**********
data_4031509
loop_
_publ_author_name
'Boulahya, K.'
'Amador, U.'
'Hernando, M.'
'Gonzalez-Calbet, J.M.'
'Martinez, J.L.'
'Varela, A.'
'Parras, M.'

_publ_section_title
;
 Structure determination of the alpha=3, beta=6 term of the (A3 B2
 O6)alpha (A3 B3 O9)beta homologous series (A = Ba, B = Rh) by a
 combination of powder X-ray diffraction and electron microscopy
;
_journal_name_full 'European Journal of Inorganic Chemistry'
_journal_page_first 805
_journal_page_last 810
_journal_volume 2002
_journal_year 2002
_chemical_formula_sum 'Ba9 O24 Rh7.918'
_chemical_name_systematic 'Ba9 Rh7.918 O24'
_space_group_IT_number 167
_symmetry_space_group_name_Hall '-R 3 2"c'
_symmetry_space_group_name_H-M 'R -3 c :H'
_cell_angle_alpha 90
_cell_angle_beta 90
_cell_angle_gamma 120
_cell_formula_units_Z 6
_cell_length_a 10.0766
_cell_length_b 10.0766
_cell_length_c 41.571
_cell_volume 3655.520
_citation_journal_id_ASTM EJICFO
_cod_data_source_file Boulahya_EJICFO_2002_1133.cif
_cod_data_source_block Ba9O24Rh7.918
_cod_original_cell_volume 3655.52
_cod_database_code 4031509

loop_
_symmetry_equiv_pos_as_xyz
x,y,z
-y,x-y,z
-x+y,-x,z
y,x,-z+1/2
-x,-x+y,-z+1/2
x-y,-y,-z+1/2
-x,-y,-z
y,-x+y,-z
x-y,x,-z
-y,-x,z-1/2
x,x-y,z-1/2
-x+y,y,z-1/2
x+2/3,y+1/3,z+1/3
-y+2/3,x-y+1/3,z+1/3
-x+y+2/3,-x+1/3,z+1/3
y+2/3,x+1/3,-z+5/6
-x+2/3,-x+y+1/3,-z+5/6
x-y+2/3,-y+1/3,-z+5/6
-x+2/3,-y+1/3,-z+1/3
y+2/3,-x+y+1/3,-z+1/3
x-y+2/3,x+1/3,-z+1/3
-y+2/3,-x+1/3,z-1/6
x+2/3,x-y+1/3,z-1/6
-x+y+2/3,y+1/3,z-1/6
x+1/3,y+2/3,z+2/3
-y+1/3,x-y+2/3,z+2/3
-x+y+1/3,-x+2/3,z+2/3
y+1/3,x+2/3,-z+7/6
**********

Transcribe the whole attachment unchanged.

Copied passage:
data_4031509
loop_
_publ_author_name
'Boulahya, K.'
'Amador, U.'
'Hernando, M.'
'Gonzalez-Calbet, J.M.'
'Martinez, J.L.'
'Varela, A.'
'Parras, M.'

_publ_section_title
;
 Structure determination of the alpha=3, beta=6 term of the (A3 B2
 O6)alpha (A3 B3 O9)beta homologous series (A = Ba, B = Rh) by a
 combination of powder X-ray diffraction and electron microscopy
;
_journal_name_full 'European Journal of Inorganic Chemistry'
_journal_page_first 805
_journal_page_last 810
_journal_volume 2002
_journal_year 2002
_chemical_formula_sum 'Ba9 O24 Rh7.918'
_chemical_name_systematic 'Ba9 Rh7.918 O24'
_space_group_IT_number 167
_symmetry_space_group_name_Hall '-R 3 2"c'
_symmetry_space_group_name_H-M 'R -3 c :H'
_cell_angle_alpha 90
_cell_angle_beta 90
_cell_angle_gamma 120
_cell_formula_units_Z 6
_cell_length_a 10.0766
_cell_length_b 10.0766
_cell_length_c 41.571
_cell_volume 3655.520
_citation_journal_id_ASTM EJICFO
_cod_data_source_file Boulahya_EJICFO_2002_1133.cif
_cod_data_source_block Ba9O24Rh7.918
_cod_original_cell_volume 3655.52
_cod_database_code 4031509

loop_
_symmetry_equiv_pos_as_xyz
x,y,z
-y,x-y,z
-x+y,-x,z
y,x,-z+1/2
-x,-x+y,-z+1/2
x-y,-y,-z+1/2
-x,-y,-z
y,-x+y,-z
x-y,x,-z
-y,-x,z-1/2
x,x-y,z-1/2
-x+y,y,z-1/2
x+2/3,y+1/3,z+1/3
-y+2/3,x-y+1/3,z+1/3
-x+y+2/3,-x+1/3,z+1/3
y+2/3,x+1/3,-z+5/6
-x+2/3,-x+y+1/3,-z+5/6
x-y+2/3,-y+1/3,-z+5/6
-x+2/3,-y+1/3,-z+1/3
y+2/3,-x+y+1/3,-z+1/3
x-y+2/3,x+1/3,-z+1/3
-y+2/3,-x+1/3,z-1/6
x+2/3,x-y+1/3,z-1/6
-x+y+2/3,y+1/3,z-1/6
x+1/3,y+2/3,z+2/3
-y+1/3,x-y+2/3,z+2/3
-x+y+1/3,-x+2/3,z+2/3
y+1/3,x+2/3,-z+7/6